previous next
[435] threatened against the Free State men in Kansas, and Sumner himself who had espoused their cause, the penalties of treason and rebellion. He said:—

If he [Sumner] means that he is prepared to go to the country to justify treason and rebellion, let him go; and I trust he will meet the fate which the law assigns to such conduct. . . We are ready to meet the issue, and there will be no dodging. We intend to meet it boldly; to require submission to the laws and to the constituted authorities; to reduce to subjection those who resist them, and to punish rebellion and treason. I am glad that a defiant spirit is exhibited here; we accept the issue.

Two days later, in a controversy with his new Republican colleague Trumbull, he revelled in personalities, and became so offensive that a Southern senator (Crittenden) called him to order. In this personal debate, during which the was several times on the floor, he uniformly referred to the Republicans as ‘black Republicans,’ sometimes varying the epithet with those of ‘miserable Abolitionists and Know Nothings.’ Now, as heretofore, he attributed ‘baseness’ and ‘base purposes’ to Sumner and his other opponents. Trumbull met him with spirit, saying, as he finished, ‘I shall never permit him [Douglas] here or elsewhere to make an assault on me personally without meeting it with the best power that God has given me, feeble though it be.’ Douglas turned aside from his antagonist to assail Sumner, accusing him of disingenuousness in obtaining two years before a delay of the debate on the Nebraska bill, in order to circulate a ‘libel’1 on him (Douglas),—meaning the protest of the Free Soil members which Chase had written. Sumner met with a flat denial his statements as to going to Douglas's seat2 to procure the favor of postponement, and as to the motives imputed to himself for asking for delay in open debate, as well as to the character of the protest itself. Douglas broke forth as follows:—

Whether the address alluded to is a libel or not in the senator's judgment depends on his opinion of what a libel is. It attributed to me the base purpose of introducing the measure for personal aggrandizement, and not from a sense of duty. It seems that the senator from Massachusetts does not consider it derogatory to the character of a gentleman to be governed by unworthy motives, by base purposes, by unpatriotic objects. He does not deem this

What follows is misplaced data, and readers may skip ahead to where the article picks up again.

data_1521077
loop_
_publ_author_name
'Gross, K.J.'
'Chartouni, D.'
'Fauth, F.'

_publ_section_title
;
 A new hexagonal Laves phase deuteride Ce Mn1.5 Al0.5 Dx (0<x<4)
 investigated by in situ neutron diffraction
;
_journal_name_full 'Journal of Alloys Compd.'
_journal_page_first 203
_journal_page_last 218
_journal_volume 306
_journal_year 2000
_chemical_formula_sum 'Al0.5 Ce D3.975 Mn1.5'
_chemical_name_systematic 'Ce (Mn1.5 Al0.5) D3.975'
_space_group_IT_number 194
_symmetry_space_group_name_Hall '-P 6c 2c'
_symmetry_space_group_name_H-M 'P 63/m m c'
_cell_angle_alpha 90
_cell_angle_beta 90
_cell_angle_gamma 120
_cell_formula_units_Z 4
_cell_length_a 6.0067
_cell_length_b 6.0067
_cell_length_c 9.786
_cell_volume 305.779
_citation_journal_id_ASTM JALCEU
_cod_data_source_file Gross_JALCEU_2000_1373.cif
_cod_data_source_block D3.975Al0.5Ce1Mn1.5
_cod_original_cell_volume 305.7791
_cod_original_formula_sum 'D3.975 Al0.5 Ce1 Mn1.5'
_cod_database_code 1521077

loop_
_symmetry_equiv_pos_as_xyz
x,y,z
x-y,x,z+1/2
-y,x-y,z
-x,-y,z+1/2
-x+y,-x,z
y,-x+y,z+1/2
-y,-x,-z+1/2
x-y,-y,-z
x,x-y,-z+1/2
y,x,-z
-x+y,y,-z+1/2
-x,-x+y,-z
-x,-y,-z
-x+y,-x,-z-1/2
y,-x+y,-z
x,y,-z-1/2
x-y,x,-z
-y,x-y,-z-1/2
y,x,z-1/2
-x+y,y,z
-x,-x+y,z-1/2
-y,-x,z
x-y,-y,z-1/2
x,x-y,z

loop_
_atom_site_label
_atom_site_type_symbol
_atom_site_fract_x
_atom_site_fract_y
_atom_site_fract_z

1 Ante, p. 350.

2 Several years later Douglas repeated in conversation this charge, which, after Sumner's denial, he did not insist upon in the Senate. ‘Douglas on Constitutional and Party Questions,’ by J. M. Cutts, p. 95.

Creative Commons License
This work is licensed under a Creative Commons Attribution-ShareAlike 3.0 United States License.

An XML version of this text is available for download, with the additional restriction that you offer Perseus any modifications you make. Perseus provides credit for all accepted changes, storing new additions in a versioning system.

hide Places (automatically extracted)

View a map of the most frequently mentioned places in this document.

Sort places alphabetically, as they appear on the page, by frequency
Click on a place to search for it in this document.
Massachusetts (Massachusetts, United States) (1)
Kansas (Kansas, United States) (1)

Download Pleiades ancient places geospacial dataset for this text.

hide People (automatically extracted)
Sort people alphabetically, as they appear on the page, by frequency
Click on a person to search for him/her in this document.
E. V. Sumner (5)
Douglas (5)
Trumbull (2)
J. M. Cutts (1)
Crittenden (1)
Salmon P. Chase (1)
hide Display Preferences
Greek Display:
Arabic Display:
View by Default:
Browse Bar: